Skip to main content

Convention of 1800


CONVENTION OF 1800 tacitly detached the United States from its alliance with France at the price of American claims for damages resulting from French actions against U.S. commerce since the beginnings of the French revolutionary wars. The convention ended a naval war between the two countries that had developed from France's resentment over John Jay's Treaty (1794) with England. American attempts to seek rapprochement in 1797 led to the insulting xyz affair, in which the French foreign minister, Charles Maurice de Talleyrand-Périgord, refused to receive the American commissioners until they paid bribes. The unexpected militance of the American response prompted the French to reopen negotiations.

President John Adams sent another mission to secure indemnities for spoliations and an annulment of the alliance. After more than a year of negotiations, the final French terms posed problems for the commissioners: if the alliance was terminated, so would American claims be—indemnities would be considered only if the treaties were still in force. The commissioners agreed to defer both indemnities and treaties, a deferment that in effect meant abandonment of both. The convention thus ended the Quasi-War between France and the United States with mutual restoration of captured naval vessels and liberalization of the treatment of American ships in French ports.


Blumenthal, Henry. France and the United States: Their Diplomatic Relation, 1789–1914. Chapel Hill: University of North Carolina Press, 1970.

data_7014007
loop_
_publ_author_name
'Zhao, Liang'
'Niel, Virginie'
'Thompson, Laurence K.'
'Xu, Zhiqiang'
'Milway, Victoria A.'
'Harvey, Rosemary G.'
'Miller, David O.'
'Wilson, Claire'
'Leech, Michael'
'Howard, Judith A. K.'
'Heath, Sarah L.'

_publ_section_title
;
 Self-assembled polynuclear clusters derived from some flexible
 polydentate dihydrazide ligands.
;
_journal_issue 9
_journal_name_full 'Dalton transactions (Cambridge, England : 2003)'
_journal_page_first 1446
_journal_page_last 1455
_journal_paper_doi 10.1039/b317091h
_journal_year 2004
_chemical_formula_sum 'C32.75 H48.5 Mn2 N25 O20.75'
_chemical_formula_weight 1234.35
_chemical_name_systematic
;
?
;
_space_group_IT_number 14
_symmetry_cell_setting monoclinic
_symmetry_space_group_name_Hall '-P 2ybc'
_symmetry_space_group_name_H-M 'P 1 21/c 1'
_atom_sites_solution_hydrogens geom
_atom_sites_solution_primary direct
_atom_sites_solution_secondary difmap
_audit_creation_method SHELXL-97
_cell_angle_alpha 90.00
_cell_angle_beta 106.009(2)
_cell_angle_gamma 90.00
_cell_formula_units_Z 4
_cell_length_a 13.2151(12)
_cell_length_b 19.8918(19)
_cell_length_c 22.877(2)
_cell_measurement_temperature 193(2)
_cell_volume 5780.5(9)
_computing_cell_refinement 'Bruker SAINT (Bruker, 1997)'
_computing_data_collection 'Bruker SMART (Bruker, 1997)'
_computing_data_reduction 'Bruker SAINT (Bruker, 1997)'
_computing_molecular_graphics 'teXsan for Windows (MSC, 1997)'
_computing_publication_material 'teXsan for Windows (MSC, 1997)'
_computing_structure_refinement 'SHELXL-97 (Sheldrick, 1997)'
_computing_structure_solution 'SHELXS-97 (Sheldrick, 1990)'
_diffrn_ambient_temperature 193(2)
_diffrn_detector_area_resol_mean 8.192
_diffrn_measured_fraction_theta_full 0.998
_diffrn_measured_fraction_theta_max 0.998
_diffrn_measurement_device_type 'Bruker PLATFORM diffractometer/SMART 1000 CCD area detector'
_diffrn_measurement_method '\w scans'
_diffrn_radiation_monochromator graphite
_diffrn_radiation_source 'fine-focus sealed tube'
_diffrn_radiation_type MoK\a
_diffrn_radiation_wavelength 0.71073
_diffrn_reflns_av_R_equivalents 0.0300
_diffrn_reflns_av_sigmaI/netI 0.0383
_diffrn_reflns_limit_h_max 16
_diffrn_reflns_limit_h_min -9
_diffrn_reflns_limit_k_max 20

DeConde, Alexander. The Quasi-War: The Politics and Diplomacy of the Undeclared War with France, 1797–1801. New York: Scribner, 1966.

Lawrence S.Kaplan/a. g.

See alsoFrance, Quasi-War with ; France, Relations with ; Treaties with Foreign Nations .

Cite this article
Pick a style below, and copy the text for your bibliography.

  • MLA
  • Chicago
  • APA

"Convention of 1800." Dictionary of American History. . 12 Mar. 2019 <>.

"Convention of 1800." Dictionary of American History. . (March 12, 2019).

"Convention of 1800." Dictionary of American History. . Retrieved March 12, 2019 from

Learn more about citation styles

Citation styles gives you the ability to cite reference entries and articles according to common styles from the Modern Language Association (MLA), The Chicago Manual of Style, and the American Psychological Association (APA).

Within the “Cite this article” tool, pick a style to see how all available information looks when formatted according to that style. Then, copy and paste the text into your bibliography or works cited list.

Because each style has its own formatting nuances that evolve over time and not all information is available for every reference entry or article, cannot guarantee each citation it generates. Therefore, it’s best to use citations as a starting point before checking the style against your school or publication’s requirements and the most-recent information available at these sites:

Modern Language Association

The Chicago Manual of Style

American Psychological Association

  • Most online reference entries and articles do not have page numbers. Therefore, that information is unavailable for most content. However, the date of retrieval is often important. Refer to each style’s convention regarding the best way to format page numbers and retrieval dates.
  • In addition to the MLA, Chicago, and APA styles, your school, university, publication, or institution may have its own requirements for citations. Therefore, be sure to refer to those guidelines when editing your bibliography or works cited list.